conquered. Hitler ordained:

"This coming campaign is more than a struggle of arms; it will also lead
to the confrontation of two world views. In order to end this war it
will not suffice merely to defeat the enemy army ... The Jewish-
Bolshevik intelligentsia, the hitherto oppressor of the people must be
eliminated (beseitigt)"

These instructions, together with other similar utterances by Hitler at
this time, evidence the central role which, according to the Defendants,
Hitler played when it came to converting Nazi ideological thought into
concrete action. According to Browning, it is discernible that Hitler
was talking not only of military, but also ideological, necessity. As
Longerich put it, Hitler was laying the ground for a racist war of
extermination.

6.29 There followed what Longerich described as a package of measures,
with which Hitler was intimately involved, for the implementation of
that war. Following on the heels of Hitler's instructions to Jodl, on 13
March 1941 Jodl issued a directive which stated:

"In the operation area of the Army, the Reichsfuhrer SS is granted
special responsibilities by order of the Fuhrer for the preparation of
the political administration; these special responsibilities arise from
the ultimate decisive struggle between two opposing political systems.
In the context of these responsibilities, the Reichsfuhrer SS will act
independently and at his own risk".

Longerich infers that the reason why Himmler was being given these
undefined special responsibilities was that the Army was not willing to
be radical enough in carrying out the policing and security operations.

6.30 Hitler made a similar statement, albeit one not explicitly directed
at the Jews, to senior army officers on 17 March 1941 when he said:

"The intelligentsia installed by Stalin must be destroyed (vernichtet).
The leadership machine of the Russian empire must be defeated. In the
Greater Russian area the use of the most brutal force is necessary"

He spoke in similar vein to a meeting of generals on 30 March 1941,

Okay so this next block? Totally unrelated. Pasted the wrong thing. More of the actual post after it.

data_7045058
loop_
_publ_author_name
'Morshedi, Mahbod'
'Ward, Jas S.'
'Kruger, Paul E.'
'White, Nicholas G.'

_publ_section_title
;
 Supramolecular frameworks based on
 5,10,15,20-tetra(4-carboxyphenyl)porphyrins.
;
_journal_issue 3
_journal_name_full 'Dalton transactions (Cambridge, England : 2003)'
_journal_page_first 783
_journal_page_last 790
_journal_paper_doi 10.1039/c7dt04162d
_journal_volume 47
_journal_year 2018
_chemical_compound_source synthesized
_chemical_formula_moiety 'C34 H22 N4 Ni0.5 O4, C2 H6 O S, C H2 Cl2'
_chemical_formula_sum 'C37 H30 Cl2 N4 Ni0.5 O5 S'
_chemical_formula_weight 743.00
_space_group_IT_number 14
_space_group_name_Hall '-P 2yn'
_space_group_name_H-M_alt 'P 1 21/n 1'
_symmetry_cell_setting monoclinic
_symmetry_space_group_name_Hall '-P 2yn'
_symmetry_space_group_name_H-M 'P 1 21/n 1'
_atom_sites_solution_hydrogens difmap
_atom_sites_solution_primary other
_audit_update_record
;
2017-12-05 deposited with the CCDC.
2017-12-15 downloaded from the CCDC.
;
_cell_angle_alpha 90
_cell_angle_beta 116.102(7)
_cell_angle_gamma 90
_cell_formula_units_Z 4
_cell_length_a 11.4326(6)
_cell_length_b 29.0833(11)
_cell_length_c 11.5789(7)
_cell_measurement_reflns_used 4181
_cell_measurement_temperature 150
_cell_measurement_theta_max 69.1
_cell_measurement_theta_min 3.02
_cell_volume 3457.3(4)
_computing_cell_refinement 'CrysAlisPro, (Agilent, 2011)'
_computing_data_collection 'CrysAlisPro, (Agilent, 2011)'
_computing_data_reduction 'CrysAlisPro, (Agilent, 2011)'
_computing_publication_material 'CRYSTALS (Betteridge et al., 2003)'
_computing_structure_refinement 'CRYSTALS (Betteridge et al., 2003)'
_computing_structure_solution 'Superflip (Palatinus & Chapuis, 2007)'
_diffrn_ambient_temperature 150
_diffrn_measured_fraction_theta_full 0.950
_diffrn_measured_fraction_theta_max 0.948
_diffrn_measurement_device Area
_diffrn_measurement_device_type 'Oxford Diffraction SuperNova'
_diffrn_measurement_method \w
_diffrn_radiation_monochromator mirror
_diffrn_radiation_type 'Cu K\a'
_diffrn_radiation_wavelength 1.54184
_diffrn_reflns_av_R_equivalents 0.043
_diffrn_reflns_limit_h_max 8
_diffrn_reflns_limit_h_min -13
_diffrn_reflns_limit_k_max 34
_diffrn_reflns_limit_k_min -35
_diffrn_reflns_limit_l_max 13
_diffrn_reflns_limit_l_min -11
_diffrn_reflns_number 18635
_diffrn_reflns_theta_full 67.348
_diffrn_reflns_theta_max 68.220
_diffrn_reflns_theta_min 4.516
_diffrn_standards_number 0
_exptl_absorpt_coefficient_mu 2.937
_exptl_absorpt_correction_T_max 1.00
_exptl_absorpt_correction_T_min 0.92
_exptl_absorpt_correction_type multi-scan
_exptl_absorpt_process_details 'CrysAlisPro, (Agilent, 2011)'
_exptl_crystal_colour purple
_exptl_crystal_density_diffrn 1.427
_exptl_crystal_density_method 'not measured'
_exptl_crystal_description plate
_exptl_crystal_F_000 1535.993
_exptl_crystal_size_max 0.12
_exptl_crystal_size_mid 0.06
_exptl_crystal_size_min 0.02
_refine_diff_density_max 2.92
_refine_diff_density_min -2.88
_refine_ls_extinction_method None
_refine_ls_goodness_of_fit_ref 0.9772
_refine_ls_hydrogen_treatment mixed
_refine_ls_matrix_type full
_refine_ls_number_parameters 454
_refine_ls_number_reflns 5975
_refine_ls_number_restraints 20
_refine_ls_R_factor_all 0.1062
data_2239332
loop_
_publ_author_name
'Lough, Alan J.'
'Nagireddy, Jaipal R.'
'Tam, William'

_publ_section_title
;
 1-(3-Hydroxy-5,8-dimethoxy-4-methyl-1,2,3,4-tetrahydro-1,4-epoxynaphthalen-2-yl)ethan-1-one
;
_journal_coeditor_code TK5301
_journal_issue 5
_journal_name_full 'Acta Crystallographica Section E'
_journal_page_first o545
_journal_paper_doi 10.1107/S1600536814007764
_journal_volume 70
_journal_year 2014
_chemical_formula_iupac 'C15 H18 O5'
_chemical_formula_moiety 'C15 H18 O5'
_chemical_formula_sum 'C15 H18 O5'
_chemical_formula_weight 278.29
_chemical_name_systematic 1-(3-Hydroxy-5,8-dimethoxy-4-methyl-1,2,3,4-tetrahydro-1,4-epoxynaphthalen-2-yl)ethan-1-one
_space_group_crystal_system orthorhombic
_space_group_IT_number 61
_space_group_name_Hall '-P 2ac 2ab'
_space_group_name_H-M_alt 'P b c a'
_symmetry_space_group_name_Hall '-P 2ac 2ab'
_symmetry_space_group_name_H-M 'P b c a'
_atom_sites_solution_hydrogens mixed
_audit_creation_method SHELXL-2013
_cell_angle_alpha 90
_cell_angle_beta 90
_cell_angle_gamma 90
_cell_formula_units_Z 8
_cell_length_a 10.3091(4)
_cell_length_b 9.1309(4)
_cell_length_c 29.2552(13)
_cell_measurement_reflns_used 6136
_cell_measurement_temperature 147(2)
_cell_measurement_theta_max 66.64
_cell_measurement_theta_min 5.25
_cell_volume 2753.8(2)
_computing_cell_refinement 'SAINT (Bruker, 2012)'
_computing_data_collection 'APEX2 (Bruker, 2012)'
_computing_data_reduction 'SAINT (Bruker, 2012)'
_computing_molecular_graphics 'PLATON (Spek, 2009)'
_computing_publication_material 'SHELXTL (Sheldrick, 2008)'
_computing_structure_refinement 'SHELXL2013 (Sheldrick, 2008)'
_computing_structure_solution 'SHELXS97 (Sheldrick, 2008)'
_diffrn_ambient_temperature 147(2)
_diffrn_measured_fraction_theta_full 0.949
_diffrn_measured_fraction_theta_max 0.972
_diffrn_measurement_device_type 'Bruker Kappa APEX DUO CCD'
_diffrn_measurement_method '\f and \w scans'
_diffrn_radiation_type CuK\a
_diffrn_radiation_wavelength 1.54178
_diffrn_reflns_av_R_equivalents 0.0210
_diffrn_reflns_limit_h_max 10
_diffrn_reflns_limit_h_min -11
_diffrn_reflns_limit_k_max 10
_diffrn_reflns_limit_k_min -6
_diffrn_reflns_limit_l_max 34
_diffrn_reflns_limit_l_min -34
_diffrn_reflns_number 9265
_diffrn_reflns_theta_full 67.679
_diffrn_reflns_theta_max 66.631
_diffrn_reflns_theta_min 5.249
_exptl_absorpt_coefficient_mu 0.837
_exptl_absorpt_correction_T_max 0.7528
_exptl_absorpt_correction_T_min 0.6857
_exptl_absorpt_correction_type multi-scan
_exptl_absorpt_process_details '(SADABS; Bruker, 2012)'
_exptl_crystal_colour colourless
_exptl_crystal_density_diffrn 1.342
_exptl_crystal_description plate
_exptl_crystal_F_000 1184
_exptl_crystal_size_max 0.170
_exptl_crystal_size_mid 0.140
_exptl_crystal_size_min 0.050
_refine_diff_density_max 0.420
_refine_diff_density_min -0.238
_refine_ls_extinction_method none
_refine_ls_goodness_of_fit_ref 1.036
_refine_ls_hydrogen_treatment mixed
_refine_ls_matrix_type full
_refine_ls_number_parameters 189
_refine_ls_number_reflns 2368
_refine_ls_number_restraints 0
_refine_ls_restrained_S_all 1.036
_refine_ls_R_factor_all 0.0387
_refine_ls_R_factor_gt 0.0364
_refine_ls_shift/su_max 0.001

when, according to the abbreviated record of General Halder, Hitler
said:

     "Communism unbelievable danger for the future . The Communist is
     not a comrade, neither before nor after. We are talking about a war
     of extermination . We are not waging war in order to conserve the
     enemy . war against Russia: extermination of the Bolshevik
     Commissars and the Communist intelligentsia".

6.31 On 16 July 1941 a conference took place which was attended by
amongst others Hitler and Rosenberg. According to a memorandum by
Bormann, Hitler said:

     "The giant area must naturally be pacified as quickly as possible;
     this will happen at best if anyone who just looks funny" (or in an
     alternative translation preferred by Irving "anyone who looks
     askance at us") "should be shot".

Longerich asserted that Hitler was thereby demonstratively endorsing the
brutal massacres which were taking place and in effect authorising
execution on suspicion alone. As Browning put it, it was an open
shooting licence.

6.32 The Defendants attach considerable importance, in connection with
the issue of Hitler's knowledge of the shootings, to an instruction
issued on 1 August 1941 to the Einsatzgruppen by Muller, the head of the
Gestapo within Heydrich's Security Police, in which he stipulated:

     "The Fuhrer is to be kept informed continually from here about the
     work of the Einsatzgruppen in the East"

The Defendants' case is that this document (to which I have already made
refernce in the preceding section) shows that the reports from the
Einsatzgruppen providing information about the executions carried out by
them would at least be available on a continuous basis to Hitler. The
distribution lists demonstrate how widely these reports were circulated.
Copies went to the Reich Chancellery. According to Longerich, there is
evidence that a copy of at least one such report went to Bormann. He
concluded that it is inconceivable that Hitler did not see the reports.
Muller's instruction coincided with the escalation of the shootings from
selected groups to indiscriminate killing of Jews including women and